Published on June 25th, 2014 | by Martin Aston0
In 2012, I interviewed Israeli film director Eytan Fox about his latest film Yossi, and his often controversial storylines, which mostly cross-pollinate gay society and army life: the nature of liberation in a country perpetually at war. For Attitude magazine.
Gay travel books revel in Israel’s sun-stoked delights. But the good-life façade has disguised the country’s creative wealth, and in the case of filmmaker Eytan Fox, two decades of provocative, sensual, heartbreaking and life-affirming films, with overt queer storylines.
Take his latest, Yossi, the sequel to 2002’s Yossi & Jagger. Fox’s plots often involve Israel’s compulsory military service and the army’s legacy once soldiers return to their civvies. Yossi, a closeted man in his thirties, is struggling to bury the memory of his secret army lover (namely Jagger) before he meets a younger, proudly out soldier, who rings in the changes for both Yossi and the army’s view of homosexuality. The real strength of Fox’s films, however, is the way he tackles relationships with the same realism that marked out the stunning British film Weekend.
“That’s a fair comparison,” Fox reckons. “Both films follow the same process of starting a relationship, and using it to understand where, and who, you are in life.”
Both films (and Fox’s debut feature, After) also came from his own experiences: “This was the war in Lebanon, in 1982, when the word ‘gay’ didn’t exist here! My secret lover was this good looking commander. He was a tough womaniser too. He’d haze me in front of the others, to show the opposite of love. Years later, we met by accident and he said ‘you’ve become famous’, but to me [makes groaning noise], he was still my commander-lover!”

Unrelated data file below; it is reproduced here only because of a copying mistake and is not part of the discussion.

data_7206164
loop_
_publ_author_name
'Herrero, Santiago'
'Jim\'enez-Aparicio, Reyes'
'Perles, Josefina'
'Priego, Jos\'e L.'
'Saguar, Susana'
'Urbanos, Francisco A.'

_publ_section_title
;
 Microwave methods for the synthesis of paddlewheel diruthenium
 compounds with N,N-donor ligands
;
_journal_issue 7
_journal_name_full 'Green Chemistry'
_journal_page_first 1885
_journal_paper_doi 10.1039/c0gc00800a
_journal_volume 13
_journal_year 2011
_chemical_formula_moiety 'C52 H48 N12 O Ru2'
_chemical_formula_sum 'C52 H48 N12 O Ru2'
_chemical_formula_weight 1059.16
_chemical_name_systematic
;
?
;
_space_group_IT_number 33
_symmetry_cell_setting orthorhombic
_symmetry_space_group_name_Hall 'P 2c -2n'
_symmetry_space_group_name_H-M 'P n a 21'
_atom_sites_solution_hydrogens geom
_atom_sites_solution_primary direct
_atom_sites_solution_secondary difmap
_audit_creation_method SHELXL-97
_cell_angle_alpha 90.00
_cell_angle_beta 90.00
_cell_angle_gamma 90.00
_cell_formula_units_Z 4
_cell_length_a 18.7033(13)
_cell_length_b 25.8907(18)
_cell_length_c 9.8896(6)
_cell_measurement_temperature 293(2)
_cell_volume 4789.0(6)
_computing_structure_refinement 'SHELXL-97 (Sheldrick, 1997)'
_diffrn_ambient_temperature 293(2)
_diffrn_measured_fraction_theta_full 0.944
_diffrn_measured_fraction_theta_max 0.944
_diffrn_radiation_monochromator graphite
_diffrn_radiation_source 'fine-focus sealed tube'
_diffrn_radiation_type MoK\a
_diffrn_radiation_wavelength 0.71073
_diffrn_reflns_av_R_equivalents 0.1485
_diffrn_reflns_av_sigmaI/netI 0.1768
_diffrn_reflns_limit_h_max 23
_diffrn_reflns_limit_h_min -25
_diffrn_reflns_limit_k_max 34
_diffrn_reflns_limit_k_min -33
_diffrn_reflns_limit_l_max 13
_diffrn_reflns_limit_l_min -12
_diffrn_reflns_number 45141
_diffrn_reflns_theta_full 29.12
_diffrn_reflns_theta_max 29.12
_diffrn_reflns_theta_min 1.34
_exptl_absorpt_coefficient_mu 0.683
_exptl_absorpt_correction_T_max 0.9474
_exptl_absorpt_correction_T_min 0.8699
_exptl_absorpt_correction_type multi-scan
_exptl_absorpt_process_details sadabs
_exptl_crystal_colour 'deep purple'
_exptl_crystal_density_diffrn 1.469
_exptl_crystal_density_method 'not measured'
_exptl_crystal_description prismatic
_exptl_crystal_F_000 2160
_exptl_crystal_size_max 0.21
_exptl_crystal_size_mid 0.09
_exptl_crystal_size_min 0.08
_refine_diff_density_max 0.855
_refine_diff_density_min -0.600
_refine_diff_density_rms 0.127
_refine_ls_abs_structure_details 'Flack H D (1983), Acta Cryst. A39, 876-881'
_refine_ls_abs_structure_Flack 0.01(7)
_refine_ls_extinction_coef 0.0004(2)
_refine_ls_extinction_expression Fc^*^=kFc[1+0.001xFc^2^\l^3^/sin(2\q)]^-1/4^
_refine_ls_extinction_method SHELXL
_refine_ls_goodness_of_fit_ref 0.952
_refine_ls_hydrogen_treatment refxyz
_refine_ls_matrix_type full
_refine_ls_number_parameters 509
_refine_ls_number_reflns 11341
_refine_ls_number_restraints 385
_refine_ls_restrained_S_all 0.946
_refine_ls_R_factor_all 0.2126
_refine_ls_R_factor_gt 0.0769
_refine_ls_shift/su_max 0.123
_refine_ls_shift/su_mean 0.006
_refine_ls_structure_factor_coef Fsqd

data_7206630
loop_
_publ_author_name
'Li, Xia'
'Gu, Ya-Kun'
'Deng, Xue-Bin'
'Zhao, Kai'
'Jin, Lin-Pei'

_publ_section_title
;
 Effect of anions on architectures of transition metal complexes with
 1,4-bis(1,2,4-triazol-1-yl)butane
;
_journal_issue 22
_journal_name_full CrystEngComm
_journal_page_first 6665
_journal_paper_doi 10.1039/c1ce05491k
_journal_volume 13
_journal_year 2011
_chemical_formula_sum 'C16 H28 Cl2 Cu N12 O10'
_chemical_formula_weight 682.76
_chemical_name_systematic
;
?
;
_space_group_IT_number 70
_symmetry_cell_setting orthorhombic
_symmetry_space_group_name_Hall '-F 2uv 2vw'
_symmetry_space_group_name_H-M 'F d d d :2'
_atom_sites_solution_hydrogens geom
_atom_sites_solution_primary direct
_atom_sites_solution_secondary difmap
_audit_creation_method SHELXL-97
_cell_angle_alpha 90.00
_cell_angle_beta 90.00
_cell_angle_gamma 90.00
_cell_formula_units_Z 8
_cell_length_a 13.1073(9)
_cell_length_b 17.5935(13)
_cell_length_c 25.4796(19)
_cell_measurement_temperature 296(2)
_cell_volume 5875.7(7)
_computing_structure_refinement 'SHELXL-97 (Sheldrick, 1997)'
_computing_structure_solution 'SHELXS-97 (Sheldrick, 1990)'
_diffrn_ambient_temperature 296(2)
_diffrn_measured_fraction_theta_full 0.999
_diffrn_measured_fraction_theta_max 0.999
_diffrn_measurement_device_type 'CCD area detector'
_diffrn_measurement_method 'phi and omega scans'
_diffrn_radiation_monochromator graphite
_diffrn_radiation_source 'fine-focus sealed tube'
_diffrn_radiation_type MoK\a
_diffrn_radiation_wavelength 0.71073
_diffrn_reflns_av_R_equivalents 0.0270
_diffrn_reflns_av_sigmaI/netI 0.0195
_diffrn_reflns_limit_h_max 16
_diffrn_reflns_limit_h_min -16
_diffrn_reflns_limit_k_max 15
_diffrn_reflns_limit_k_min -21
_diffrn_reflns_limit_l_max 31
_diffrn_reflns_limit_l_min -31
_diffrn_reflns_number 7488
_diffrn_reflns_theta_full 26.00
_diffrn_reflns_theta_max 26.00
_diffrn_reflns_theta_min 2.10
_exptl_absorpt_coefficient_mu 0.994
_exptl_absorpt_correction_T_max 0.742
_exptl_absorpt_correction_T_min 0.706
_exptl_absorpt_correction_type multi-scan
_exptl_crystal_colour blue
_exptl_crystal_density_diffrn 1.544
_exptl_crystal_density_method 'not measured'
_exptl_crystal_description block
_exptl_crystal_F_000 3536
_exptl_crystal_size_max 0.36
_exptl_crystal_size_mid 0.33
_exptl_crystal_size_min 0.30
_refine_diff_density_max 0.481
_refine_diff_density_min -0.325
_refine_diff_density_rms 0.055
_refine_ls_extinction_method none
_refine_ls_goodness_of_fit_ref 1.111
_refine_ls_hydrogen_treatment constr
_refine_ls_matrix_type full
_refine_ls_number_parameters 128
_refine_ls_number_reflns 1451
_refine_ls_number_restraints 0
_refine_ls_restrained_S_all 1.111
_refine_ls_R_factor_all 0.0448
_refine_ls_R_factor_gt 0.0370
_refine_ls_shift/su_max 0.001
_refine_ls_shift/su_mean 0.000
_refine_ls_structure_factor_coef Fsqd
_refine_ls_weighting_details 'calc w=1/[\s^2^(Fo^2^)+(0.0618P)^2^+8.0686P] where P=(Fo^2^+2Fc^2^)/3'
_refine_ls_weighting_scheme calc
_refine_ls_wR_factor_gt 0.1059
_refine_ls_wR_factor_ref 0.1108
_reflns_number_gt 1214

One of Fox’s best films, 2006’s Ha Buah (in English, The Bubble), has lovers from both sides of the Israeli-Palestinian conflict – which had erupted again as we were arranging the interview. But Fox is not only a chronicler of war. 2010’s TV series Mary Lou (cut into a film for gay film festivals) was a coming-out musical using the Abba-style ‘70s pop that Fox grew up on, while his next film is loosely based on Eurovision. Fox’s efforts to confront Israeli society with the reality of LGBT issues is helped by his actors; Ohad Knoller and Oz Zehavi, who respectively play Yossi and his new lover Tom, are both dashing (and straight) matinee idols in Israel. “Oz is currently Israel’s biggest heartthrob,” Fox laughs. “He plays this chauvinist pig in a TV series [Asfur] here, and people thought I when I crazy to offer him the part. But he and Ohad had chemistry between them.”
Right-wingers have claimed Fox’s films shouldn’t receive funding, “because I’m a left wing radical. Well, I do make political statements. In Mary Lou, a soldier asks a drag queen, ‘why do you wear a costume?’ And the drag queen replies, ‘why do you?’ meaning his uniform. But in Israel, your uniform is like your skin. There are many contradictions in Israeli society, and each of my films is like therapy. I tick off one issue and go on to the next one!”